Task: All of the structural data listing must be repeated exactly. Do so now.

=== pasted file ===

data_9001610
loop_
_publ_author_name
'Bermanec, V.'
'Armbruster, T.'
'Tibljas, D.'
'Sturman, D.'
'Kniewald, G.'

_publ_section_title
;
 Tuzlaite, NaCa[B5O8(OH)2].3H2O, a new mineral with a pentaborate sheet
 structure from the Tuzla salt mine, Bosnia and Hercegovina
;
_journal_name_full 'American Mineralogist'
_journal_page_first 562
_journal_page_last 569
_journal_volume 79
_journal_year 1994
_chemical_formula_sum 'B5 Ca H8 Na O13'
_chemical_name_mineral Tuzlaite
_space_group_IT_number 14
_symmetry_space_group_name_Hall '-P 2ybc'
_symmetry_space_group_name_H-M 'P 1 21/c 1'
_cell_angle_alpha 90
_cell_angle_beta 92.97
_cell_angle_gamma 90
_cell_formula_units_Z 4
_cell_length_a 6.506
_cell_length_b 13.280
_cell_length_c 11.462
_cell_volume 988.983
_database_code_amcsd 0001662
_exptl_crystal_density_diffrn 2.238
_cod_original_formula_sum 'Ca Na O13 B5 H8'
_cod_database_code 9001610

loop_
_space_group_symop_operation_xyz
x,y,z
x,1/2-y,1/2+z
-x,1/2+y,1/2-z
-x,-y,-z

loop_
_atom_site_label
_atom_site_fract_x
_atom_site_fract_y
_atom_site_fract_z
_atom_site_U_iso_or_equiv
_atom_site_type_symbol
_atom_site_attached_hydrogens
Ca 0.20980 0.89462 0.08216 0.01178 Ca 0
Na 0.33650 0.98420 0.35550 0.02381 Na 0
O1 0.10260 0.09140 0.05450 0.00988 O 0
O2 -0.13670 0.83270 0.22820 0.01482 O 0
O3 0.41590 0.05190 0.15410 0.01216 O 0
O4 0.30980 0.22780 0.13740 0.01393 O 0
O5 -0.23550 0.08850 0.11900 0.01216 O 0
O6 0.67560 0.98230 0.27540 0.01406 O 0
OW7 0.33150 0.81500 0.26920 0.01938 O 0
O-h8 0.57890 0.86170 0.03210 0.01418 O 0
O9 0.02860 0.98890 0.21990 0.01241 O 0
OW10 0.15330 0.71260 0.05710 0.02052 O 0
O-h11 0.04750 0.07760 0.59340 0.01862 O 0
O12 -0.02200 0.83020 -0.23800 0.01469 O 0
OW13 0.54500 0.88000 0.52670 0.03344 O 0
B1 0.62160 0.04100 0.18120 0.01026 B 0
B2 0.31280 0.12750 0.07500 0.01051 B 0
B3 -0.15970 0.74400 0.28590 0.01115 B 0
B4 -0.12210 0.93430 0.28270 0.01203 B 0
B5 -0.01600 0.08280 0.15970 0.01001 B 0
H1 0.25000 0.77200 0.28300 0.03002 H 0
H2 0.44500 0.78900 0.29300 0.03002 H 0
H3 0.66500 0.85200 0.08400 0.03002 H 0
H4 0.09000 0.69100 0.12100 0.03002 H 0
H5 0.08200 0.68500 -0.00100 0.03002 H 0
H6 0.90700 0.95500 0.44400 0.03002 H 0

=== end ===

data_9001610
loop_
_publ_author_name
'Bermanec, V.'
'Armbruster, T.'
'Tibljas, D.'
'Sturman, D.'
'Kniewald, G.'

_publ_section_title
;
 Tuzlaite, NaCa[B5O8(OH)2].3H2O, a new mineral with a pentaborate sheet
 structure from the Tuzla salt mine, Bosnia and Hercegovina
;
_journal_name_full 'American Mineralogist'
_journal_page_first 562
_journal_page_last 569
_journal_volume 79
_journal_year 1994
_chemical_formula_sum 'B5 Ca H8 Na O13'
_chemical_name_mineral Tuzlaite
_space_group_IT_number 14
_symmetry_space_group_name_Hall '-P 2ybc'
_symmetry_space_group_name_H-M 'P 1 21/c 1'
_cell_angle_alpha 90
_cell_angle_beta 92.97
_cell_angle_gamma 90
_cell_formula_units_Z 4
_cell_length_a 6.506
_cell_length_b 13.280
_cell_length_c 11.462
_cell_volume 988.983
_database_code_amcsd 0001662
_exptl_crystal_density_diffrn 2.238
_cod_original_formula_sum 'Ca Na O13 B5 H8'
_cod_database_code 9001610

loop_
_space_group_symop_operation_xyz
x,y,z
x,1/2-y,1/2+z
-x,1/2+y,1/2-z
-x,-y,-z

loop_
_atom_site_label
_atom_site_fract_x
_atom_site_fract_y
_atom_site_fract_z
_atom_site_U_iso_or_equiv
_atom_site_type_symbol
_atom_site_attached_hydrogens
Ca 0.20980 0.89462 0.08216 0.01178 Ca 0
Na 0.33650 0.98420 0.35550 0.02381 Na 0
O1 0.10260 0.09140 0.05450 0.00988 O 0
O2 -0.13670 0.83270 0.22820 0.01482 O 0
O3 0.41590 0.05190 0.15410 0.01216 O 0
O4 0.30980 0.22780 0.13740 0.01393 O 0
O5 -0.23550 0.08850 0.11900 0.01216 O 0
O6 0.67560 0.98230 0.27540 0.01406 O 0
OW7 0.33150 0.81500 0.26920 0.01938 O 0
O-h8 0.57890 0.86170 0.03210 0.01418 O 0
O9 0.02860 0.98890 0.21990 0.01241 O 0
OW10 0.15330 0.71260 0.05710 0.02052 O 0
O-h11 0.04750 0.07760 0.59340 0.01862 O 0
O12 -0.02200 0.83020 -0.23800 0.01469 O 0
OW13 0.54500 0.88000 0.52670 0.03344 O 0
B1 0.62160 0.04100 0.18120 0.01026 B 0
B2 0.31280 0.12750 0.07500 0.01051 B 0
B3 -0.15970 0.74400 0.28590 0.01115 B 0
B4 -0.12210 0.93430 0.28270 0.01203 B 0
B5 -0.01600 0.08280 0.15970 0.01001 B 0
H1 0.25000 0.77200 0.28300 0.03002 H 0
H2 0.44500 0.78900 0.29300 0.03002 H 0
H3 0.66500 0.85200 0.08400 0.03002 H 0
H4 0.09000 0.69100 0.12100 0.03002 H 0
H5 0.08200 0.68500 -0.00100 0.03002 H 0
H6 0.90700 0.95500 0.44400 0.03002 H 0